Year on year our University scholarship program continues to grow. This is testament to the success of our high school and early years programs. This year PLF took on twenty new University students and placed two more students in Vocational training school. The majority of these students will attend the top Universities in the country in the capital, Phnom Penh.
This past school year marked more accomplishments than we can fit into one post, but there is one particular story of resilience that sings to us, and that is the story of Koh Ker Village’s first ever High School graduate, Channy.
Namva, Chenda and Chanya are some of PLF’s most recent success stories. All have recently graduated from PLF’s scholarship program and landed fantastic jobs in three different fields. Interestingly, PLF supported each student in different ways. In our scholarship program we tailor the support that we offer based on the goals and needs of each student.
The pump has been filled, the floor has been swept, and our new bathroom facility at Knar school is finally complete! Our facilities now have three times as many toilets and a proper hand washing station, an improvement that helps us to better address the sanitary needs of our 360+ students and teachers. However, beyond this upgrade in facilities, these new bathrooms represent a major success in our efforts to educate the community at Knar about the importance of actually using them. So just how important is a having a toilet, and how does using it affect the community?
In our holistic approach to bringing meaningful education to the most marginalized communities in northern Cambodia, a key component is our food programs, which take the edge off the persistent food insecurity that is prevalent among the children who attend PLF rural schools.
The 2014 Cambodia Demographic Health Survey found that under-nutrition rates remain a public health concern, with 32% of children under 5 years of age stunted, 24% underweight, and 10% wasted. Micronutrient deficiencies are widespread. Rising inequality, landlessness and deterioration of common resources have eroded the coping capacity of food-insecure people. Limited access for the poor to education and health services and low levels of investment in public infrastructure further perpetuate food insecurity and undernutrition.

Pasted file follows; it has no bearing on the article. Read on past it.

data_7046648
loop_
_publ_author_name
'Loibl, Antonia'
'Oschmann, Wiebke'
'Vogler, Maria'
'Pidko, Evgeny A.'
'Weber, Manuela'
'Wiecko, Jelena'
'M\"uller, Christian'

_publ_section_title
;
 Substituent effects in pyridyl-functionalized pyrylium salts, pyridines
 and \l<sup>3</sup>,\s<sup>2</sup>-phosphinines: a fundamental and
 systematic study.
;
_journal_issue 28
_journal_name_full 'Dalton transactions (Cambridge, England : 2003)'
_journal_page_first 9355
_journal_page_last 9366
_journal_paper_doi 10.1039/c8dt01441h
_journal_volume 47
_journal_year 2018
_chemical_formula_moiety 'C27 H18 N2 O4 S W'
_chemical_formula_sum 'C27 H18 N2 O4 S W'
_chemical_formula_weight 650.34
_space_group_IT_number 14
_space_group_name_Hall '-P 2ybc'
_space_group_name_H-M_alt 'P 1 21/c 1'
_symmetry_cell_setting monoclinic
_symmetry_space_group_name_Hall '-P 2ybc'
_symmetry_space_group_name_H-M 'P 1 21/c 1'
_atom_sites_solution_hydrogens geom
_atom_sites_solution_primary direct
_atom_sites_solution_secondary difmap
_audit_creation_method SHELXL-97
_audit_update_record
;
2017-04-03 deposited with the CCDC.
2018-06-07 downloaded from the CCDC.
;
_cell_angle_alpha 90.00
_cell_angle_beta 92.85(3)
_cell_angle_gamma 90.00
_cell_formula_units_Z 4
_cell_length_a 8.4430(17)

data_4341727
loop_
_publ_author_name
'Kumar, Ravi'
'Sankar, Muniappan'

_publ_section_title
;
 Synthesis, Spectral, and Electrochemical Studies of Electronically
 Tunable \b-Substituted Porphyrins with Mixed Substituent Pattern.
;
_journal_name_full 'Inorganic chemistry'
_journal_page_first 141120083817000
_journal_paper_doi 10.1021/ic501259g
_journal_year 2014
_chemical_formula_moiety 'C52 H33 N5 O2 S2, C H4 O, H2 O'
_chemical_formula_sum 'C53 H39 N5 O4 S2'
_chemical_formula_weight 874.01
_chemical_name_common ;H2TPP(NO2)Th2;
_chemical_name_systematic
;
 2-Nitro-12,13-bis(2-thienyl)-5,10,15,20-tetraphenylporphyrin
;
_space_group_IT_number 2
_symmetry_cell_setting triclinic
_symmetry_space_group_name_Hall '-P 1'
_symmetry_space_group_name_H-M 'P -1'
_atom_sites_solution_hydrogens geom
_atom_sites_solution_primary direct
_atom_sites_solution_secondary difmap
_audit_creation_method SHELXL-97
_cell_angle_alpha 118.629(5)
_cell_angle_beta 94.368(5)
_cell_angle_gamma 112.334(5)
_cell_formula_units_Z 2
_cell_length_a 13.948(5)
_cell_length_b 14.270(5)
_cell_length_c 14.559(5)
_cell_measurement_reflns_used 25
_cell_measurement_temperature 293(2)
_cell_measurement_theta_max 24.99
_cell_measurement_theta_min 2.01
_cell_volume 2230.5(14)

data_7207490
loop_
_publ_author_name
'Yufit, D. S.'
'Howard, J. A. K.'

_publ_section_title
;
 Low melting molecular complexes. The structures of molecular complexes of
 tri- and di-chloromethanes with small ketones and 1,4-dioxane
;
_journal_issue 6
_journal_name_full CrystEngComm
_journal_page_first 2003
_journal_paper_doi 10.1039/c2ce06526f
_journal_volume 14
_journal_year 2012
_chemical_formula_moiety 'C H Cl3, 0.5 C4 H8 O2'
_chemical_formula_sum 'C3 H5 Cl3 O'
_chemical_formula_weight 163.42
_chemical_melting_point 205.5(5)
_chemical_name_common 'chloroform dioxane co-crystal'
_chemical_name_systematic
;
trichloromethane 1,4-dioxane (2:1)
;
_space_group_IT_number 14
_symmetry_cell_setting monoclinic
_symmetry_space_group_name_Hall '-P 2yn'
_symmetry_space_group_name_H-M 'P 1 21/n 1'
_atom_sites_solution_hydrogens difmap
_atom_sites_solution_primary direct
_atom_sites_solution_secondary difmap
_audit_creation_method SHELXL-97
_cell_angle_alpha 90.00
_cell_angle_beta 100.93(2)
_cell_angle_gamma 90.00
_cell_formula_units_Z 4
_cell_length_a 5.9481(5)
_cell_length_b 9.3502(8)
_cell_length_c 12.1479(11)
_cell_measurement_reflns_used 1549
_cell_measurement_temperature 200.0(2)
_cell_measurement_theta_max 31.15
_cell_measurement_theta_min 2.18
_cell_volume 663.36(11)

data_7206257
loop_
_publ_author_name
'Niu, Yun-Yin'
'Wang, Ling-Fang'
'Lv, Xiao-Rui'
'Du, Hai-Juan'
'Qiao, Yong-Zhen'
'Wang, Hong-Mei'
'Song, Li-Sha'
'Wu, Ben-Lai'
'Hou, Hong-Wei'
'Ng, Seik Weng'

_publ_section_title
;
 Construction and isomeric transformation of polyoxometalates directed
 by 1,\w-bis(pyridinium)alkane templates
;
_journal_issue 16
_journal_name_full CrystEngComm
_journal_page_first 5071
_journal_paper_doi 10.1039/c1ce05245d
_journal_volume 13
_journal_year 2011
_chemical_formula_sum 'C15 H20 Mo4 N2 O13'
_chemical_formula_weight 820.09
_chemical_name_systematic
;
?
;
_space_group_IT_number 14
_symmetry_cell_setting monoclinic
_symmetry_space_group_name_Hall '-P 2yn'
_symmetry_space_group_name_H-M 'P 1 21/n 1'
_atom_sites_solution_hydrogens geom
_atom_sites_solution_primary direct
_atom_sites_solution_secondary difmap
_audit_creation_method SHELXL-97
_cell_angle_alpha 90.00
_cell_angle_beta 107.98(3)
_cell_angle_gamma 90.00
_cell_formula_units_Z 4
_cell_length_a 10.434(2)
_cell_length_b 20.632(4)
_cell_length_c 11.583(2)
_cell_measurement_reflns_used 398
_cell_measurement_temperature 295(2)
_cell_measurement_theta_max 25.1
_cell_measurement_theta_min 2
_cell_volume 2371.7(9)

And that’s in a good year. 2016 has not been a good year.
It was in May 2014 that PLF made it’s first visit to Romchek Village, nestled just inside a protected forest in northern Preah Vihear Province. This village is about 20km north of Koh Ker Village, where PLF has run a successful school for almost a decade. The students from Koh Ker have been given access to secondary school by coming to live at the PLF Dormitory at Srayang. The students from Romchek hoped to have a chance to join those ranks and continue their education. But it’s not so simple.
By Hannah Najar
This past fall Lucy Inouye, a frequent PLF volunteer from Hawaii, introduced a group of 12 students to the tunes of her hometown and paved the way for ukulele club at Knar school. It is with great excitement that we write this post to share the current accomplishments of PLF’s newest musicians!
By Brooke Beyer
Brooke and her mother, Gretchen, spent a week volunteering at Tchey School, working on english enrichment and teaching Irish dance. Here is Brooke’s account of all of the jumping, skipping, turning, and her favorite moments during her time spent volunteering with PLF.
By Hannah Najar
Curious what daily life looks like for volunteers in Koh Ker? Check out Hannah’s daily routine from a week spent volunteering and checking in on PLF’s programs at Koh Ker Primary, Romchek Primary, and Srayang Dormitory. Great adventures always start with breakfast!
By Barbara Shooter
Grade eight students from The Ponheary Ly Foundation media program had a great day at Kompong Khleang fishing village, documenting a very different way of life from their own.